The Holy Prophet (s.a.w) had banished Hakam bin Aas and his son, Marwan from Medina. He was the uncle of the third caliph and Marwan was his son-in-law. Therefore he ignored the command of the Messenger of Allah (s.a.w). Not only did he recall Marwan to Medina but also appointed him as his absolute vizier. Not only the Khums money of Africa (which amounted to millions) was entrusted to him, but Fadak was also gifted to him. (We have already mentioned Khums and Fadak in the foregone pages).13
Abdullah bin Abi Sarh was a relative of the caliph. On the day of the conquest of Mecca the Holy Prophet (s.a.w) had issued orders that he must be put to death even if he is found in the Holy Ka’ba. However, despite this fact, Uthman sheltered him in his house and obtained pardon for him after much petitioning. In the reign of Uthman, such a person was appointed as the governor of Egypt.14
Walid bin Uqbah was a cousin of the caliph. The Holy Qur’an refers to him as ‘transgressor’.15
He was a drunkard and a man of very bad character. But he was appointed as the governor of Kufa. One day he came to the Mosque intoxicated and began to lead the Morning Prayer. Instead of the prescribed two units he recited four. Then on top of that he turned to the people and asked, “If you like I can make you recite some more units.”16
Not only the above three persons, everyone connected with the Banu Umayyah obtained an influential post.17 These people utilized their power and position to weaken the Islamic society, to distort the Islamic ethics, to dishonor the principles and laws of Islam, to ridicule the worship acts and in other words to destroy each and everything related to Islam.
Within a period of less than 25 years after the Prophet of Islam (s.a.w), the standard of Islamic leadership became the lowest in the long history of the religions of the world. Generally, the Muslims instead of being the slaves of the Almighty became the servants of gold and silver (riches and wealth). The third caliph was murdered not because he was making the Bani Umayyads richer and richer and in this process distorting the principles of equitable distribution of wealth in Islam.
And also not because he was making his kinsmen masters of the Muslim people, while in the view of the Qur’an they were from the accursed (family) tree. Rather it was due to the fact that all this was not liked by other great people of the Islamic world whom the caliph had ignored. They were of the view that they should also be accorded the opportunity to amass wealth. They would not have opposed the Bani Umayyads if they had also been allowed some share in that wealth.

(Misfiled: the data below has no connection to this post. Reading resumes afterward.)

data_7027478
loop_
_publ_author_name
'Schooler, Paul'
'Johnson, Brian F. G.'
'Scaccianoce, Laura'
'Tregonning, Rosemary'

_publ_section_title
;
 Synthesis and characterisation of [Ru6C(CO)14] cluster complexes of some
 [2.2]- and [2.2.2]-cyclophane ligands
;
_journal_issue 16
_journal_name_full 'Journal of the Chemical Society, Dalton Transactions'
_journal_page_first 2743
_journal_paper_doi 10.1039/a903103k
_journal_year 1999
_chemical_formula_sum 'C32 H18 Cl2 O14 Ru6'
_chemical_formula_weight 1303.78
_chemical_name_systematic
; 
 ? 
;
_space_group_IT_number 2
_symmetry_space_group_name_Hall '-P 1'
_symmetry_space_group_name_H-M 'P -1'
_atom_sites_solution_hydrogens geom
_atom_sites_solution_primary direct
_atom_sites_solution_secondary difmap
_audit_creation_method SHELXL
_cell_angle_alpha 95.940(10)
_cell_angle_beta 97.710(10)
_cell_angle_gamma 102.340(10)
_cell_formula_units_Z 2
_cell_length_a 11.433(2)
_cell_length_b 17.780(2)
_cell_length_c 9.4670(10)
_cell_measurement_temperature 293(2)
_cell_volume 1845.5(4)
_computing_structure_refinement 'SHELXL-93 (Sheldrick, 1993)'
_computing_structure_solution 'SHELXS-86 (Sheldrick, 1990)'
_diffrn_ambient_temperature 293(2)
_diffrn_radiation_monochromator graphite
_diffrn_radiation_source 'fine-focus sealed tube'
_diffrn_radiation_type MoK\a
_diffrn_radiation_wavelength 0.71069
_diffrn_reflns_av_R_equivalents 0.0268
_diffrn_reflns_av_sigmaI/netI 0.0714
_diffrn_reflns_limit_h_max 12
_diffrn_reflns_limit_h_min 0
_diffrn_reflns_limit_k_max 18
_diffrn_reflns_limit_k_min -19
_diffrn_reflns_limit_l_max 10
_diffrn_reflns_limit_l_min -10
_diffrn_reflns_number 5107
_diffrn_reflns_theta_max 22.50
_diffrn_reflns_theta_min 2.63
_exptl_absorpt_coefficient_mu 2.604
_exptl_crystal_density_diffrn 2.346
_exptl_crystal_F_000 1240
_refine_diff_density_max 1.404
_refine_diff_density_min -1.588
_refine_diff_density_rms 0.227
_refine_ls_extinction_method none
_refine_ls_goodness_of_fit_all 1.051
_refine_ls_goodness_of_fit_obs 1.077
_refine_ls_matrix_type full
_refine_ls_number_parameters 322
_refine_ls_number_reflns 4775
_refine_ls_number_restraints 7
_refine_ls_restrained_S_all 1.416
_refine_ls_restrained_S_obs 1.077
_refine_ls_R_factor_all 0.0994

9. Tafsir Durre Manthur Suyuti (Surah 17) Vol. 4, Pg. 191, and other books of Qur’anic exegesis and traditions. Also refer to the chapter, “Bani Umayyah in the view of Qur’an.”
10. Tafsir Durre Manthur Suyuti Vol. 4, Pg. 371
11. Refer to my book of Islamic History
12. Al-Istiab, Vol. 4, Pg. 76-77, Tarikh Abul Fida, Vol. 2, Pg. 61
13. Muruz az-Zahab, Vol. 2, Pg. 223, Kanzul Ummal, Vol. 6, Pg. 90, Tadkeratul Khawaasul Ummah, Pg. 134, Fathul Bari, Sharh Sahih Bukhari, Vol. 3, Pg. 141, Rauzatul Manazir, (published with Murujuz Zahab, Pg. 209).
14. Al-Istiab, Pg. 393, Al-Isabah fi Marifatus Sahaba, Vol. 2, Pg. 316-317, Tafsir Durre Manthur, Vol. 3, Pg. 30
15. Al-Isabah published with Al-Istiab, Vol. 3, Pg. 632, Lubabun Nuqool
16. Tafsir Nishapuri, Vol. 21, Pg. 72, Tafsir Durre Manthur, Vol. 5, Pg. 178, Tafsir Malimut Tanzil, Baghavi, Pg. 702, Tafsir Kashaf, Zamakhshari, Tarikhul Khulafa, Suyuti, Pg. 105, Tarikh Kamil, Ibne Athir, Vol. 3, Pg. 40, Tadkeratul Khawaasul Ummah Pg. 117, Sharh Fiqh Akbar, Pg. 92, Muruj az-Zahab, Vol. 1, Pg. 303, Sahih Muslim, Vol. 2, Pg. 72
17. Tarikhul Khulafa, Suyuti, Pg. 105, Tarikh Kamil, Ibne Athir, Vol. 3, Pg. 40, Spirit of Islam, Sayyid Amir ‘Ali, Pg. 417-437